Social exclusion and social control
The relationship between certain sectors of
society and those that police them is not evenly balanced across England and
Wales. Even a superficial analysis of the juvenile custodial population reveals
that those who are incarcerated are not representative of the population as a
whole. Along with explanations that point clearly to racism, others include
poverty and social exclusion as significant determinants. If the system was
less obviously ‘unbalanced’ then perhaps these social structures could be
simply ignored, but in its current form, some reflection on the demography of
the ‘clients’ of the system seems to be another essential ingredient in
beginning to understand effective practice. This understanding would at least
disabuse practitioners from the notion that effective practice occurs in a
social vacuum. At best, it would help contextualise the idea of ‘criminogenic
Net widening and understanding of risk
The number of children in custody in
England and Wales has remained consistently high in the last eight years and is
higher than it was in 1998. The risk of drawing more children into the system
and their apparently inevitable rise through the ranks towards custody is
perhaps the greatest challenge facing the contemporary youth justice system.
The literature here is highly contested, but there appears now to be growing evidence
that younger people, with less serious convictions, are being sentenced to
custody, or put another way, like-for-like offences are being dealt with more
Victimology and ‘Restorative Justice’
Tony Blair’s attempts as the UK’s Prime Minister
to find the right ‘balance’ between the needs of victims and the need to
process the offender have experienced chequered success. The attempt to add
‘reparation’ to the Referral Order and the Victims
Code of April 2006 has done little to assuage public opinion that victims
get a raw deal. The promise of ‘Restorative Justice’ has also failed to take
purchase, not least because its ideology has often been lost in the
‘managerialist’ rush towards apparently unattainable targets and
misinterpretation of what reparation might mean in practice. Some background
knowledge, especially of the restorative ideal, seems appropriate.
Comparative youth justice
Lastly, it will be difficult to change the
status quo, the way things are done, and the outcomes of these interventions or
approaches if one has nothing in which to contextualise these speculative
changes. A focus on mainland Europe (including recent ‘accession countries’),
Australasia, and other jurisdictions, for example the United States
(specifically the indigenous peoples of these continents), could enable
practitioners to realise that certain ‘givens’ are indeed not (see Muncie &
These are interesting times for youth justice in England and Wales.
The last 10 years have witnessed a particular approach to government that has
direct consequences for both the youth justice system as a whole and, more
specifically, for youth justice practitioners. In turn, the actions of
practitioners directly impact on the lives of the children and young people
with whom they work. Recognising the link between power and knowledge in these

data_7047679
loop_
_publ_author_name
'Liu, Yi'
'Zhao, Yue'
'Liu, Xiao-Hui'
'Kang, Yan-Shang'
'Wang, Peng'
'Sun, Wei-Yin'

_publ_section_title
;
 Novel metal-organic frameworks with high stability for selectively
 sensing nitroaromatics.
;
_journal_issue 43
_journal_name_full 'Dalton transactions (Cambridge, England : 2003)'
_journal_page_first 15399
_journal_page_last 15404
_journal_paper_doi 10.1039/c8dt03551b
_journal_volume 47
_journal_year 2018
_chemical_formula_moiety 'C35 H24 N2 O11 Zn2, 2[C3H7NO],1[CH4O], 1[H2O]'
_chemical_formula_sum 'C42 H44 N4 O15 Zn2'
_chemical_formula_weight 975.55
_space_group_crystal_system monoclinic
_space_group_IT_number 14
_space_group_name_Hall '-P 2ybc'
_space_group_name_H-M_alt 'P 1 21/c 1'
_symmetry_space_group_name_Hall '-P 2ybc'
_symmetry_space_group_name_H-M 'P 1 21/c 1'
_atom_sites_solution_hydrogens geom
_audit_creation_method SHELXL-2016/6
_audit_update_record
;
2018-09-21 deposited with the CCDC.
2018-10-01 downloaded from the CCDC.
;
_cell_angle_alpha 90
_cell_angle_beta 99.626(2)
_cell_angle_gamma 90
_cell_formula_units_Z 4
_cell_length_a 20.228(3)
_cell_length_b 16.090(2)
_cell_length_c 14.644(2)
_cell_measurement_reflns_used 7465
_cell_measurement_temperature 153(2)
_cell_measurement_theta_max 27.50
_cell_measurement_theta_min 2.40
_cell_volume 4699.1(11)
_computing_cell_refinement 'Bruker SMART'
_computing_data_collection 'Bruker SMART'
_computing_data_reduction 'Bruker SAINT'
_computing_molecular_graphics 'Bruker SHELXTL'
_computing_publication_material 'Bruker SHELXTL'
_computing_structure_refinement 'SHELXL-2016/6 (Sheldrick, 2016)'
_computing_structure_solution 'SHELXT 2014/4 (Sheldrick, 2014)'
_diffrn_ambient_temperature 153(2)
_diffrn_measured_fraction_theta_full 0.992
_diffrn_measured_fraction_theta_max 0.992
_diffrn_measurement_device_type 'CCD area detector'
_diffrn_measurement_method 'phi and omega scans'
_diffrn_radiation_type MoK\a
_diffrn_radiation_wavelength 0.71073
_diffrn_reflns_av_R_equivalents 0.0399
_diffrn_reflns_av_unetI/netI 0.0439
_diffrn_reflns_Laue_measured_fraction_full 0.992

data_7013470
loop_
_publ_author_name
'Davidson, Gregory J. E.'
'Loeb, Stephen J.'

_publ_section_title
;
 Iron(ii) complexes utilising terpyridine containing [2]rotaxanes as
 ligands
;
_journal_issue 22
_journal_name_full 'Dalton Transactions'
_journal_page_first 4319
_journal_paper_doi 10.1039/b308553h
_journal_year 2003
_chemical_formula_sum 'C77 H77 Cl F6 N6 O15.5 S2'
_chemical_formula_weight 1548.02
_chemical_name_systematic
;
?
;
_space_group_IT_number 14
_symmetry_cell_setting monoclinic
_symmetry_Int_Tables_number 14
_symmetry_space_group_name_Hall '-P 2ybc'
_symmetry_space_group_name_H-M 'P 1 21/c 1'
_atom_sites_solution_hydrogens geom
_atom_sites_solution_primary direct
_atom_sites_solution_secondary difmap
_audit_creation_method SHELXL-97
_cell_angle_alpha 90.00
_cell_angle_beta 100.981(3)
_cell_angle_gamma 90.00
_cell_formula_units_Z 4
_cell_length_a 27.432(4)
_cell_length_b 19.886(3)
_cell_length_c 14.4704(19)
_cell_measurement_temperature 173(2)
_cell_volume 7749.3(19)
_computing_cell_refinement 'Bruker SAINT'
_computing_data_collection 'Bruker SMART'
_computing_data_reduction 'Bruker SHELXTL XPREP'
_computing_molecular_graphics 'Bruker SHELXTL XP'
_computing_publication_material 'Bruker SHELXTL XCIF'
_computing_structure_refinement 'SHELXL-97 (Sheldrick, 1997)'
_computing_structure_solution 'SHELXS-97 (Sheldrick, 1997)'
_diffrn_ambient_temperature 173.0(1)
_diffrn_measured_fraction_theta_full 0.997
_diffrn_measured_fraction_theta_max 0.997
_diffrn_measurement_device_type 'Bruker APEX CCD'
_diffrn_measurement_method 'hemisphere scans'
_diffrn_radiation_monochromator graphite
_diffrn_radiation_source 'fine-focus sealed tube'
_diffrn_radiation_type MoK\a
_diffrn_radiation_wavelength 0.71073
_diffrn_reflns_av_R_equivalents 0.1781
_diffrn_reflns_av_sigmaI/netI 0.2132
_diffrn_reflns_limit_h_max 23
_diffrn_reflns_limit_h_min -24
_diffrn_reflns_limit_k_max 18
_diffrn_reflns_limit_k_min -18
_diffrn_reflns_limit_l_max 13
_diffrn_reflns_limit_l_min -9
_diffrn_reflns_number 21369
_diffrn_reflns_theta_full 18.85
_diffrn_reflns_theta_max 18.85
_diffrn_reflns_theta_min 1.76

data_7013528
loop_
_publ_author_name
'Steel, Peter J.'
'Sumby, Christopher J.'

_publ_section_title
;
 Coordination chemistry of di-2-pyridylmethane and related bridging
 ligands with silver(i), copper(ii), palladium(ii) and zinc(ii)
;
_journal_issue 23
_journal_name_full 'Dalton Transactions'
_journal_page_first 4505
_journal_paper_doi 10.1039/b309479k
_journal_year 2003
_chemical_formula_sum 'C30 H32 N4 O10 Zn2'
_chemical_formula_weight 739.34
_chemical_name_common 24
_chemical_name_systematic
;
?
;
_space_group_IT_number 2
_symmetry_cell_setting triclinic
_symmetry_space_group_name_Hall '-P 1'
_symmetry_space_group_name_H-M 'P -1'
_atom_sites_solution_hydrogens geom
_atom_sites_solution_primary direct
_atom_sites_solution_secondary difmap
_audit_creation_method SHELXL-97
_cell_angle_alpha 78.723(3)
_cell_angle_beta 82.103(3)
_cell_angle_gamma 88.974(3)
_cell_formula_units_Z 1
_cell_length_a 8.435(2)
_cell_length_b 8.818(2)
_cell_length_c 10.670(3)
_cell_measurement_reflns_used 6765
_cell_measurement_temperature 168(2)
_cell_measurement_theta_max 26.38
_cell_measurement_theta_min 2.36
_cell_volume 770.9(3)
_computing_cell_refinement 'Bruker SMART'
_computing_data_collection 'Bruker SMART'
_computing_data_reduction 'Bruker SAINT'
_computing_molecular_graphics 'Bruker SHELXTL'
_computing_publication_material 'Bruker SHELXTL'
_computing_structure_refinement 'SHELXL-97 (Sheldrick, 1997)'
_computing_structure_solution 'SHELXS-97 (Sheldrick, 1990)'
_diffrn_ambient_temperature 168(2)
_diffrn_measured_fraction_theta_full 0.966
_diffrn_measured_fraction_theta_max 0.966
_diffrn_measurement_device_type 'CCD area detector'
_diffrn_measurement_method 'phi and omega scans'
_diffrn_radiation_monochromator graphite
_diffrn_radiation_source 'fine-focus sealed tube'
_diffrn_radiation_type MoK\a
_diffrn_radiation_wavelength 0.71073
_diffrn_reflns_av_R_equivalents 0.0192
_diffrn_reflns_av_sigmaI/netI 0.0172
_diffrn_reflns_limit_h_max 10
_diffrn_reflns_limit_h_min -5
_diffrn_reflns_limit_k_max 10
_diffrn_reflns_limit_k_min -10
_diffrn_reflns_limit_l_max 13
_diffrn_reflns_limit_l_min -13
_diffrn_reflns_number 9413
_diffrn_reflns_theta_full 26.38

processes is essential if we are to influence any changes in practice within in
youth justice as it manifests itself in England and Wales.
However, this relationship between power and knowledge can work in a number of
ways. The following are three possibilities, although there are many more
- Firstly, centrist and managerial approaches to the teaching of
youth justice practitioners can limit the overarching knowledge necessary
to take professional and critical decisions based on holistic and informed
views (see Robinson 2001).
- Secondly, ‘knowledge–power’ can empower both
practitioners and the young people with whom they work. I believe such knowledge
should include knowledge of child development and the criminalisation of
young people. This could act as a counterpoint to the potentially sterile
and even questionable knowledge of ‘what works’.
knowledge–power systems can become part of a process that leads to
further surveillance and incarceration of young people. The development of
a number of pre-emptive interventions, the need for more and more
information on the lives of others deemed at risk of offending should set
alarm bells ringing.
Goldson & Muncie (2006) envisage a youth justice system made up
of diversionary tendencies characterised by the abolitionist and minimum
interventionist discourses that were so prevalent in the 1980s and 1990s. If
that is to be achieved then one factor that may contribute to the process must
be the effective training of practitioners, not just in ‘percentage throughput
terms’, but in terms of knowledge that will be conducive to thoughtful and
reflective practitioners; to borrow from the language of ‘managerialism’,
training that is ‘outcome focused’ in the widest sense of that term. Reliance
on an unquestioning acceptance of ‘what works’ runs the risk of rendering
invisible much important practice – the development of effectiveness can
be undermined by a mismatch between the managerial agenda of targets and
efficiency with the professional valuing of the more amorphous processes of
building and maintaining relationships.
The recent changes in the structure of
government departmental responsibility for youth justice may bring about
changes in the way in which young people in trouble are represented. This
itself may change the power–knowledge dynamic. On the other hand, such
changes may be simply empty rhetoric. Understanding the central importance of
reflective and knowledgeable practitioners is a step in the right direction and
would ensure that children’s rights are protected by developing ‘know how’ as a
counter-balance to the asymmetry of forces that exist between the young person
and their wider social environment. Addressing this asymmetry through the
education of practitioners is, I believe, a step that we must take.